7 Ways to Clean Up Your Finances
All the baseboards have been washed and the ceiling fans have been dusted, but your spring cleaning isn’t done yet. It’s time to get your financial house spic and span; here are seven items to have on your checklist:
Update Your Budget
If you don’t have one, creating a budget should be your number one priority. If you already have one, review it periodically to account for things that shift as your children enter new phases of their lives. For example, we are spending less on daycare, but more on extracurricular activities. A budget helps you prioritize.
Open an Account With Your Kids
Studies say that money habits are formed by age 7, so it’s crucial to start instilling good financial practices now. Take your kids to the bank to set up their own savings accounts; I recommend a location that has a coin counter so kids can watch their piggy bank savings translate into bills they can then deposit.
Before opening their accounts, I read my kids “Just Saving My Money” by Mercer Mayer, and it helped lay the foundation for what they were doing.
Ensure You Have Adequate Life Insurance
When is the last time you examined your life insurance policies? If you have recently had another child, a change in income, or purchased a new home, it may be time to ensure that you are adequately covered should the unthinkable occur.
Update Your Information on All of Your Accounts
Don’t wait until disaster strikes to find out you never updated your beneficiary on your retirement account.
Make a quick list of any retirement and investment accounts to ensure that all your information is correct. This includes updating your name after getting married.
Consider Multiple Accounts
We’ve probably all heard about the envelope system for ensuring that you are spending within budget in various categories, but there are other, digital ways to achieve the same goal. Additional bank accounts can be especially helpful for large expenses.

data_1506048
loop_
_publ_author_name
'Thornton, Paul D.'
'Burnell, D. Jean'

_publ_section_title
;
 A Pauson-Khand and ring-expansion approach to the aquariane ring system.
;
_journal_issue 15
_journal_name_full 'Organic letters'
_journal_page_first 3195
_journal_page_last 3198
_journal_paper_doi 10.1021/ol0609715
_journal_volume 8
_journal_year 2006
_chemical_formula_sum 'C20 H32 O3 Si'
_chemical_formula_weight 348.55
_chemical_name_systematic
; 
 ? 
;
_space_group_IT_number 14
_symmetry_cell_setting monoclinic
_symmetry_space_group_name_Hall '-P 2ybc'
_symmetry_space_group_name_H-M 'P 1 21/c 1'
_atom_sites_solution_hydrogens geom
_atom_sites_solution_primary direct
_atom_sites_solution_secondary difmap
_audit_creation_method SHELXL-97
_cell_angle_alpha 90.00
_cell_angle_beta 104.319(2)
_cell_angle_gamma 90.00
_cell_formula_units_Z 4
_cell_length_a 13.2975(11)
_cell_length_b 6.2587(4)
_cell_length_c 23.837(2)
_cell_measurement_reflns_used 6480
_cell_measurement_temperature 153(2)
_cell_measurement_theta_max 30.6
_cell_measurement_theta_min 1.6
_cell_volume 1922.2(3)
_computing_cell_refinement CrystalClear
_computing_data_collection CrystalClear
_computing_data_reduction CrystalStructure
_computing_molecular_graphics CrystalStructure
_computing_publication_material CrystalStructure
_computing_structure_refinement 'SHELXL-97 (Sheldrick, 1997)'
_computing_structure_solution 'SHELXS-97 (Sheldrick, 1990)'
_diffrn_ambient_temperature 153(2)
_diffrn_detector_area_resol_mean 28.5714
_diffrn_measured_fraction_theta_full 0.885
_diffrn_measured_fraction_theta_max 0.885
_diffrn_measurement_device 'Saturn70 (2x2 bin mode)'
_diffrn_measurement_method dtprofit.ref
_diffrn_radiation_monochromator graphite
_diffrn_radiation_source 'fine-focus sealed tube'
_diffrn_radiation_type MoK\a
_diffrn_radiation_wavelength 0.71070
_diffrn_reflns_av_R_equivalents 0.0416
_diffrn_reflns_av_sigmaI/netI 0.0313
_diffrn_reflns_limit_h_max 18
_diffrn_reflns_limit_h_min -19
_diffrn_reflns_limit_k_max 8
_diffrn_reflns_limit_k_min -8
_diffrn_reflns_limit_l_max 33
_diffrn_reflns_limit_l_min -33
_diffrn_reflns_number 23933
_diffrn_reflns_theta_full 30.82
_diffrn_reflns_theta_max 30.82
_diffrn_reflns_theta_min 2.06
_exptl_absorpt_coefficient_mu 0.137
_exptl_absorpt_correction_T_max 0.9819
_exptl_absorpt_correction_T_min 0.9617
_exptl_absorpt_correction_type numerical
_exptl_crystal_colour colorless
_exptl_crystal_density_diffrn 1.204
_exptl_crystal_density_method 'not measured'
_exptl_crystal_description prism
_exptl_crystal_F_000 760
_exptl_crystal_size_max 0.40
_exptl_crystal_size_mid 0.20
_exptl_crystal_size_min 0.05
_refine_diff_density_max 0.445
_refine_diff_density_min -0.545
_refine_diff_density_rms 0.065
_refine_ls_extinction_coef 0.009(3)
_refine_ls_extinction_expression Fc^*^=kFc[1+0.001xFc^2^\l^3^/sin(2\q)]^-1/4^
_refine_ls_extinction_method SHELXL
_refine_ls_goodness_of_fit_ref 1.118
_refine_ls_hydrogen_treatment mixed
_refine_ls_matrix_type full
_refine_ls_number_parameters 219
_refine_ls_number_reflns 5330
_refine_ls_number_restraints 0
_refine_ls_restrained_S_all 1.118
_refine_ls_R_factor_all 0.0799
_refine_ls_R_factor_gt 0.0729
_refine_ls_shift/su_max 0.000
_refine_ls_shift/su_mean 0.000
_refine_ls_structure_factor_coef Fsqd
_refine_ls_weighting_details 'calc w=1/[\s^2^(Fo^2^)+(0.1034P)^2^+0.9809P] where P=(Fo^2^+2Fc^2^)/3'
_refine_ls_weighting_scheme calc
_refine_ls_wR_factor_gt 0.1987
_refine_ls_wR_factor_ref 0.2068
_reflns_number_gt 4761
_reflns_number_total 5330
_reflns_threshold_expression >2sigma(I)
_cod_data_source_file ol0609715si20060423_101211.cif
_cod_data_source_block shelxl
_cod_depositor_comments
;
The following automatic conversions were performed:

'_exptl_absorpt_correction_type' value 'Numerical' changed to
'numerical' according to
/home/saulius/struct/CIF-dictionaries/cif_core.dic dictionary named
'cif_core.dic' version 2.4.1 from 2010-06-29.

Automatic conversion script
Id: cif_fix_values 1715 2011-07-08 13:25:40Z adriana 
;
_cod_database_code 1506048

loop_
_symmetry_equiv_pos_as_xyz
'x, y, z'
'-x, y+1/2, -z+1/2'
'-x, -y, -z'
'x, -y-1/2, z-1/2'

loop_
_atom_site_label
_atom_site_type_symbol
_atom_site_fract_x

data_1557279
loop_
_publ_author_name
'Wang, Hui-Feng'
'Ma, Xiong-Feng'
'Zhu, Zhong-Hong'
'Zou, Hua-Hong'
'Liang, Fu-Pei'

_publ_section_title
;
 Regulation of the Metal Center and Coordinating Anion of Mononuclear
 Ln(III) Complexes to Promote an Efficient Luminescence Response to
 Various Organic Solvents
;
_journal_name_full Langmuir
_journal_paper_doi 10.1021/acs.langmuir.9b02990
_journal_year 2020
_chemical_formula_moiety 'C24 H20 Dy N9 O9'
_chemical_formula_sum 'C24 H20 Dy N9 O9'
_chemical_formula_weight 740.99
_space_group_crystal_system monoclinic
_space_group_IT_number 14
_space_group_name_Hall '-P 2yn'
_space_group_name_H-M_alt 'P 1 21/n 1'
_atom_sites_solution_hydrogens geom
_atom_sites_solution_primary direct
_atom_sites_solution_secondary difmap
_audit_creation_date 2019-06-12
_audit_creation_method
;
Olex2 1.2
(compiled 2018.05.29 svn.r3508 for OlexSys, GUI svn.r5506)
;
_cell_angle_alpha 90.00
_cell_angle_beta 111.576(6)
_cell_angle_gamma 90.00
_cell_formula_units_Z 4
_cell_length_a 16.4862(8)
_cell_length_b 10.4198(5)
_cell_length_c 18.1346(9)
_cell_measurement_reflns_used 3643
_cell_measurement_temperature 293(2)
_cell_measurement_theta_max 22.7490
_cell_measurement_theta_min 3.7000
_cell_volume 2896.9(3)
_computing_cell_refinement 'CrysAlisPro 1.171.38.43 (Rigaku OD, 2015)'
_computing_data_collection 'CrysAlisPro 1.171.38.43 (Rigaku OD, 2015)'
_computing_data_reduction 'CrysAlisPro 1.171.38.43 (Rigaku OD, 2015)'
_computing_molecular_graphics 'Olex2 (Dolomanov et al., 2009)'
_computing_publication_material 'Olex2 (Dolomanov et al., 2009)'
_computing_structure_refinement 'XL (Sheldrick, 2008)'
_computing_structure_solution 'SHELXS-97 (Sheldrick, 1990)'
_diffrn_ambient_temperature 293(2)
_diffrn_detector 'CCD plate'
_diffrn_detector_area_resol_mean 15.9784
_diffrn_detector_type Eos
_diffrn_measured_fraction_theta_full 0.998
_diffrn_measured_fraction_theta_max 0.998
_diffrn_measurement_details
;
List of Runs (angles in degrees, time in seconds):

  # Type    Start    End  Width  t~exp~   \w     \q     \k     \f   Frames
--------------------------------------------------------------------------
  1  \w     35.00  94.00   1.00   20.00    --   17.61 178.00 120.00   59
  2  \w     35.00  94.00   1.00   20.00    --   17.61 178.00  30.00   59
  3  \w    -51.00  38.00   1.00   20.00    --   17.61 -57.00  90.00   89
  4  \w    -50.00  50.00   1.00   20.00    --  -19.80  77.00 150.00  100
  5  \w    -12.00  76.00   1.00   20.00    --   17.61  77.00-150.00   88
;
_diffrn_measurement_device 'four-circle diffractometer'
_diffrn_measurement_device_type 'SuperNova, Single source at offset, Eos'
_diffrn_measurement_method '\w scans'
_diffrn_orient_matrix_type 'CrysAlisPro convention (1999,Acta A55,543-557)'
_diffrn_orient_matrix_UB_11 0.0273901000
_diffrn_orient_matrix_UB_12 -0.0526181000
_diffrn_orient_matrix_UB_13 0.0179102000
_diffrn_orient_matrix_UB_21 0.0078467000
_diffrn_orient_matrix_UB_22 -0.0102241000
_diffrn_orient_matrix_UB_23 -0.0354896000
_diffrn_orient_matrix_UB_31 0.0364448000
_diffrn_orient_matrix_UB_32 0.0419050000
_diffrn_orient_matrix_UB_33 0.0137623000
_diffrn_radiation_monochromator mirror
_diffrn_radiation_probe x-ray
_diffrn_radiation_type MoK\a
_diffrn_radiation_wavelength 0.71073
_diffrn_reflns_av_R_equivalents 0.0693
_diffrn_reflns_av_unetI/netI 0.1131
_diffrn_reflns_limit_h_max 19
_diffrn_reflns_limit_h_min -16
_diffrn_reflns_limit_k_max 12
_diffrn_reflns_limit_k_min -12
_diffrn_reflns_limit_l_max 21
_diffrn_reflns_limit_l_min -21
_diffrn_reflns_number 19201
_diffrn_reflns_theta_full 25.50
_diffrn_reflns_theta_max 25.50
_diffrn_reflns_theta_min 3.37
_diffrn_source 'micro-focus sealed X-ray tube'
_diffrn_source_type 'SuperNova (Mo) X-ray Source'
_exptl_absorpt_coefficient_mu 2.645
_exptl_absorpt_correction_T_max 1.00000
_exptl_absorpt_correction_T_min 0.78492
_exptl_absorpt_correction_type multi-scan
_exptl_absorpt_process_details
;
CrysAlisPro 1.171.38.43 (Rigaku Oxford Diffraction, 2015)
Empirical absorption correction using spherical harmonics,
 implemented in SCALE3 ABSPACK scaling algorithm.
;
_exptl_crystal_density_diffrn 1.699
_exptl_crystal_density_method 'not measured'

This is a great time to set up a Christmas club-type savings account. We budget 1.5 percent of our annual income and set that as the cap for Christmas spending. Whatever your budget is, you can allocate that amount from your paychecks into a special account so you aren’t acquiring credit card debt at the end of the year.
Consider a Home Maintenance Account
After years of diapers and daycare bills, my home maintenance has been neglected. Experts say you should expect to spend between 1-3 percent of the value of your home in repairs each year.
We recently established a new account to handle these expenses. We took 1.5 percent of the value of our home, divided it by 26 pay periods and have that amount transferred into an account each pay period.
Start Saving for College
Set up an Arkansas 529 College Investing Plan to jumpstart college savings for your children. Once it’s in place, it’s easy for friends and family to contribute to your child’s future instead of adding to the growing pile of toys in your playroom.
Be sure to check out Upromise; it's free to join and helps families save for college by doing what you normally do: buying groceries, shopping online, dining out and more. I have earned over $1,000 through Upromise with very little effort on my end.